Four weekend escapes perfect for summer
SWIM WITH SEA LIONS, take in Queensland’s rainforests with a canopy-level view, canoe in wine country or mountain bike through alpine bushland. There’s heaps to do this summer – pack one in each weekend.
Tamborine National Park, QLD
Tamborine National Park. (Image credit: AGA archives)
Tamborine National Park, an easy drive from the main beaches (just 45 minutes from Surfers Paradise), became Queensland’s first national park when the Witches Falls section gained this designation in 1908. The northernmost remnants of a volcanic eruption on Mt Warning 20-23 million years ago, Tamborine Mountain is today characterised by rainforest-fringed waterfalls, rocky outcrops and basalt cliffs.
The park is comprised 14 sections, six of which offer bushwalking tracks ranging in difficulty from Australian Standard class 1 to 4. These walks may last from 15 minutes to two hours, and showcase a range of landscapes from pockets of piccabeen palm and wet eucalypt forest to bracken fern groves and open forest. Be sure to bring a jacket as the park receives 1500mm of rain annually – most from December through April – and at 500m above sea level, it is consistently cooler than adjacent low-lying regions. Keep an ear out for the gurgling sound of giant Tamborine earthworms underfoot, which can grow to more than a metre long.
Several tracks lead to coursing waterfalls, and the rock pools at Cedar Creek Falls beckon walkers to take a dip.
The Tamborine Escarpment provides essential habitat for wildlife, serving as an island of refuge within highly-developed urban surrounds; 85 per cent of the total animal species and 65 per cent of the plant species found in the Gold Coast City region thrive on the Tamborine plateau and foothills. Such species include pademelons, land mullets and the Richmond birdwing butterfly, as well as native and migratory bird species such as brush-turkeys, scrubwrens, Albert’s lyrebird and the noisy pitta. Strangler figs, yellow carabeen, hoop pines and ancient cycads are among the mountain’s biologically diverse flora, which includes more than 900 distinct species.
Location: Tamborine Mountain is located 80km south of Brisbane and 36km west of Southport. The park’s various sections have different access points across the mountain and surrounding foothills.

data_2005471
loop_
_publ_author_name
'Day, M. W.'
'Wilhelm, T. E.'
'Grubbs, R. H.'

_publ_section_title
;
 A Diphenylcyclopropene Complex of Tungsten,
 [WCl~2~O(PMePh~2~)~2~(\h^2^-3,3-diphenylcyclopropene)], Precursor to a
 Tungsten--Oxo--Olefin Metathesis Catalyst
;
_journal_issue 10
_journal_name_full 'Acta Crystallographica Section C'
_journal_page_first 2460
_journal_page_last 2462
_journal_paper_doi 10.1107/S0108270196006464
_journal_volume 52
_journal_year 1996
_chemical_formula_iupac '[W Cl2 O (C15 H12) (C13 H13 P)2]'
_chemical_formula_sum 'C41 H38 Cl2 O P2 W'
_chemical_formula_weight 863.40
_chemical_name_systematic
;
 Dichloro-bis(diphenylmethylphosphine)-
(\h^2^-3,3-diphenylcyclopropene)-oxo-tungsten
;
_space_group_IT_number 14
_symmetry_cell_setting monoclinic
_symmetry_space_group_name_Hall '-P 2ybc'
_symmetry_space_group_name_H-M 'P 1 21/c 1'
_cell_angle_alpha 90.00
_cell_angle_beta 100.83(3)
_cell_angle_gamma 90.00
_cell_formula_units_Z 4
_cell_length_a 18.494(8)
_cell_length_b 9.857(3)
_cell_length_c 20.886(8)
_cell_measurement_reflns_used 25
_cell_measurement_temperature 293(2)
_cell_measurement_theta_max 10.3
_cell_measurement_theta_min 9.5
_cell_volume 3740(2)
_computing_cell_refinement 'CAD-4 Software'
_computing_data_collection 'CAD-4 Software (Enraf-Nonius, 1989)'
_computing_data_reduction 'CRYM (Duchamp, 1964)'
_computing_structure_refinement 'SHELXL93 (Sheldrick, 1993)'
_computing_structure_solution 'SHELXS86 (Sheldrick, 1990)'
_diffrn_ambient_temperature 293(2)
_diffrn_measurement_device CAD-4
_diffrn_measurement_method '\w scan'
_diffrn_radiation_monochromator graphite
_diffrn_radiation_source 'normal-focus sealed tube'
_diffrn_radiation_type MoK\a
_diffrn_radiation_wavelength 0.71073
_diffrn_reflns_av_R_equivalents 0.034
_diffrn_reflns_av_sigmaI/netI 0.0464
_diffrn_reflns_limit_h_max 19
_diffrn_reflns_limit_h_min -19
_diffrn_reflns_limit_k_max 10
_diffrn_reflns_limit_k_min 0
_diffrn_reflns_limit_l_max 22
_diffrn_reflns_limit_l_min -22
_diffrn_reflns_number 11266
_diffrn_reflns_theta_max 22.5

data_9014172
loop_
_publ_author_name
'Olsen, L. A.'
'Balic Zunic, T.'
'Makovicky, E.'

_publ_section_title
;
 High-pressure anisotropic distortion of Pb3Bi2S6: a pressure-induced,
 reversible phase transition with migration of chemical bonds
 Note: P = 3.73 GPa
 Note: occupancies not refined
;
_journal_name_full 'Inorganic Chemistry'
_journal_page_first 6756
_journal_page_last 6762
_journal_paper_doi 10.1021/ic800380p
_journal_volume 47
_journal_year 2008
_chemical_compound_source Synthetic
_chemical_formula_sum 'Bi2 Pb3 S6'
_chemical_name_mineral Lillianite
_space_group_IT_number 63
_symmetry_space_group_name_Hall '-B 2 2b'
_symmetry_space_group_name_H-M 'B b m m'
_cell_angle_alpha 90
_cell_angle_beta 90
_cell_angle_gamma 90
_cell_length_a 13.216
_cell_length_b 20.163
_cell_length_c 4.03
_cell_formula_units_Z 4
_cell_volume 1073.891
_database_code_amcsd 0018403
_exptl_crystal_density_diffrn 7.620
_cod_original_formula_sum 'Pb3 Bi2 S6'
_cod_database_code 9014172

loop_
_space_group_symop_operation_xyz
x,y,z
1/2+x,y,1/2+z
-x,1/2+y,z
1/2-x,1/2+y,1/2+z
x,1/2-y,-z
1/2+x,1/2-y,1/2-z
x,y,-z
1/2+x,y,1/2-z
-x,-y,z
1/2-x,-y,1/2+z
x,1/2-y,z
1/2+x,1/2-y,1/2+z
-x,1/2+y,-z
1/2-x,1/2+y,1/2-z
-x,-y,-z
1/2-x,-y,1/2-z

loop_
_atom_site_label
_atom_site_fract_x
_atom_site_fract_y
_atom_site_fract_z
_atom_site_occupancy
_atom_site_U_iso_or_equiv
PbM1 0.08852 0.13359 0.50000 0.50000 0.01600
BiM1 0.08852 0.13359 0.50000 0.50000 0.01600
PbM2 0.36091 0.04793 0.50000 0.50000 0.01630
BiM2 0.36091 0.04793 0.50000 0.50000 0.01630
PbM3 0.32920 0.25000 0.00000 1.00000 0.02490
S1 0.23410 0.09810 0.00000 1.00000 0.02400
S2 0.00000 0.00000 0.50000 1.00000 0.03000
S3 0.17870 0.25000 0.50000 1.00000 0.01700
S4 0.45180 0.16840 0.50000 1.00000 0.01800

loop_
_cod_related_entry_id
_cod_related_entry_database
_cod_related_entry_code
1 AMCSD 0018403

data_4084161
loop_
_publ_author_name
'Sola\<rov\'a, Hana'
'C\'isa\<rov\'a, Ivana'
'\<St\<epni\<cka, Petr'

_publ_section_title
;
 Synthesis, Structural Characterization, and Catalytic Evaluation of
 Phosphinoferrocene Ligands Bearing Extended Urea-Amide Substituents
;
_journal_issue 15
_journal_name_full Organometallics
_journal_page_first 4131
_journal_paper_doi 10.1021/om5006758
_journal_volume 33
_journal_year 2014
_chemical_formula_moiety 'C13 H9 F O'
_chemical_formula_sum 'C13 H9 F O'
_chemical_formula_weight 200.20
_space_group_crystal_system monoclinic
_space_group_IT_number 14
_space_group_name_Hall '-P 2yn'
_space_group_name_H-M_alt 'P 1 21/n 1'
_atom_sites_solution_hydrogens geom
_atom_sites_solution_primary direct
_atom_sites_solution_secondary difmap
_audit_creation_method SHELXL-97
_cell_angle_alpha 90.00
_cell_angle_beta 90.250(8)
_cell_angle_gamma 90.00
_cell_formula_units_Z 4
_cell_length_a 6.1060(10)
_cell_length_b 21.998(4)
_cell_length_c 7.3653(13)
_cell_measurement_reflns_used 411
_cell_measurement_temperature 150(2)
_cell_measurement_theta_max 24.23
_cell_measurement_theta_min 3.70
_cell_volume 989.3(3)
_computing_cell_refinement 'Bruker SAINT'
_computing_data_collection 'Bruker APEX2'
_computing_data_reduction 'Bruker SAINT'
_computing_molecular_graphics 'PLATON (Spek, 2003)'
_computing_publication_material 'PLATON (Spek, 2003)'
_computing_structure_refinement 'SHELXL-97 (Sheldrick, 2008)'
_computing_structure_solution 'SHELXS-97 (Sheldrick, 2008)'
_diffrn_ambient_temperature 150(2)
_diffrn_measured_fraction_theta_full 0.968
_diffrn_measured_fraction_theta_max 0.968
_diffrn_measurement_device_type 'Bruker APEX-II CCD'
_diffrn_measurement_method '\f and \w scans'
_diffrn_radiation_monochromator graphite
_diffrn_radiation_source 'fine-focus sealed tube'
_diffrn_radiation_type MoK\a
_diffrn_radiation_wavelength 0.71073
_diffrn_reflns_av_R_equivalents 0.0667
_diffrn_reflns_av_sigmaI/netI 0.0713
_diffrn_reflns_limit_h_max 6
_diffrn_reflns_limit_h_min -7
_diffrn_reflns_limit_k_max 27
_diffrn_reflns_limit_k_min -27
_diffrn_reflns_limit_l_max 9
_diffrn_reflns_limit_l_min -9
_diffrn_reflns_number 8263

Accommodation: While camping is not permitted in the national park, there are a variety of lodging options on Tamborine Mountain ranging from hotels and motels to B&Bs and cabins.
Food/drink: The villages scattered around Tamborine offer an assortment of restaurants, cafes and the mountain’s specialty: fudge shops.
Points of interest: The 11ha Tamborine Mountain Botanic Gardens, situated in Forsythia Drive, features an amalgam of tropical and temperate species. Experience the otherworldly luminescence of the glow-worm cave at Cedar Creek Estate.
Maps: Available on the park website as well as at information kiosks on Tamborine Mountain.
Thredbo. (Image credit: AGA archives)
In the Snowy Mountains of NSW, Thredbo prides itself on the abundance of activities it offers year-round.
From June to October, it is a snow-sports mecca. From November to May, it becomes the base for a range of sports, from mountain biking, hiking and bobsledding to fly fishing and horse riding. The Kosciuszko Express chairlift at Thredbo runs all year round, giving hikers a head start up the mountain in summer.
Construction on Thredbo began in 1957, after a Czechoslovakian former ski instructor saw its potential as a ski resort. The village is European in style, with lodges and chalets huddled into the mountainside. The golf course, day spas and leisure centre provide a little luxury amid the rugged terrain and unpredictable weather.
During the warmer months, hiking Mt Kosciuszko is a must. From the top of the chairlift begins a medium-difficulty climb to mainland Australia’s highest peak. The three- to four-hour round trip covers spectacular alpine terrain and the view from the top lookout is unrivalled anywhere else in the country. Guided walks are available from Thredbo and hikes to Charlotte Pass and Blue Lake are highly recommended. If you’re lucky you’ll spot plenty of native animals, birds and wildflowers and perhaps even wild brumbies.
Bike tracks around Thredbo are suitable for everyone from beginners to pros and the trail network here has expanded over the past year, so there’s plenty to keep the MTBer busy. There are trails around the village, perfect for cruising, and along the river through alpine bushland. The more adventurous can take their bikes up the Kosci Chair and ride the downhill track back to the village, or explore the rugged outcrops up high.
Location: Thredbo is in Kosciuszko National Park in NSW, in the Snowy Mountains region. The closest town, Jindabyne, is about 35km to the north.
Accommodation: Thredbo village consists mainly of holiday accommodation, ranging from basic to five-star. Ngarigo campground is 8km north of Thredbo on the Alpine Way. Camping here is free, requires a short walk from the car and you must take your own drinking water and firewood. Huts are dotted throughout the mountains; some can be booked through NSW National Parks.